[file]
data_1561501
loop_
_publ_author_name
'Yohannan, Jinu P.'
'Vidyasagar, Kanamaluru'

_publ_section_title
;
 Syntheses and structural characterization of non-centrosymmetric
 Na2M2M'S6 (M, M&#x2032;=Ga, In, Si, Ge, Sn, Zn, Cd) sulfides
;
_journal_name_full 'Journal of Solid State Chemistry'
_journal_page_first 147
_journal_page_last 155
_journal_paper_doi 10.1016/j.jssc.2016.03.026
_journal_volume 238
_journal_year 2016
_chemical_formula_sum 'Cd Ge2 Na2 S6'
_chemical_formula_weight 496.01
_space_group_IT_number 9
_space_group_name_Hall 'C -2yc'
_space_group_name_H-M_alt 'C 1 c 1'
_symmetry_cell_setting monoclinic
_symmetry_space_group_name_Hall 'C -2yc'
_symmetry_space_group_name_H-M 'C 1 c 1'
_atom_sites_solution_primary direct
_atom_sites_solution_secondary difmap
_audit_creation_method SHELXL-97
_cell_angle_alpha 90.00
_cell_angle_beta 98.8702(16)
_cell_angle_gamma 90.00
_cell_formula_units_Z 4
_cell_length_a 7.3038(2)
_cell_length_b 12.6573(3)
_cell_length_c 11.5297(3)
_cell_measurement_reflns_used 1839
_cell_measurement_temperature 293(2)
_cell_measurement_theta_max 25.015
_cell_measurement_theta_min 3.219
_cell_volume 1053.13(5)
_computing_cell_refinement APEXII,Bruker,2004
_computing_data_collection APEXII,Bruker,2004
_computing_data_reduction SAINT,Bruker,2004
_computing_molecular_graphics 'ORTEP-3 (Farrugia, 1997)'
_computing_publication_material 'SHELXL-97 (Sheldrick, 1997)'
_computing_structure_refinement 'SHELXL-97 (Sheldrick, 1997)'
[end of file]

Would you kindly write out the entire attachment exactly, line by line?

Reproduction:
data_1561501
loop_
_publ_author_name
'Yohannan, Jinu P.'
'Vidyasagar, Kanamaluru'

_publ_section_title
;
 Syntheses and structural characterization of non-centrosymmetric
 Na2M2M'S6 (M, M&#x2032;=Ga, In, Si, Ge, Sn, Zn, Cd) sulfides
;
_journal_name_full 'Journal of Solid State Chemistry'
_journal_page_first 147
_journal_page_last 155
_journal_paper_doi 10.1016/j.jssc.2016.03.026
_journal_volume 238
_journal_year 2016
_chemical_formula_sum 'Cd Ge2 Na2 S6'
_chemical_formula_weight 496.01
_space_group_IT_number 9
_space_group_name_Hall 'C -2yc'
_space_group_name_H-M_alt 'C 1 c 1'
_symmetry_cell_setting monoclinic
_symmetry_space_group_name_Hall 'C -2yc'
_symmetry_space_group_name_H-M 'C 1 c 1'
_atom_sites_solution_primary direct
_atom_sites_solution_secondary difmap
_audit_creation_method SHELXL-97
_cell_angle_alpha 90.00
_cell_angle_beta 98.8702(16)
_cell_angle_gamma 90.00
_cell_formula_units_Z 4
_cell_length_a 7.3038(2)
_cell_length_b 12.6573(3)
_cell_length_c 11.5297(3)
_cell_measurement_reflns_used 1839
_cell_measurement_temperature 293(2)
_cell_measurement_theta_max 25.015
_cell_measurement_theta_min 3.219
_cell_volume 1053.13(5)
_computing_cell_refinement APEXII,Bruker,2004
_computing_data_collection APEXII,Bruker,2004
_computing_data_reduction SAINT,Bruker,2004
_computing_molecular_graphics 'ORTEP-3 (Farrugia, 1997)'
_computing_publication_material 'SHELXL-97 (Sheldrick, 1997)'
_computing_structure_refinement 'SHELXL-97 (Sheldrick, 1997)'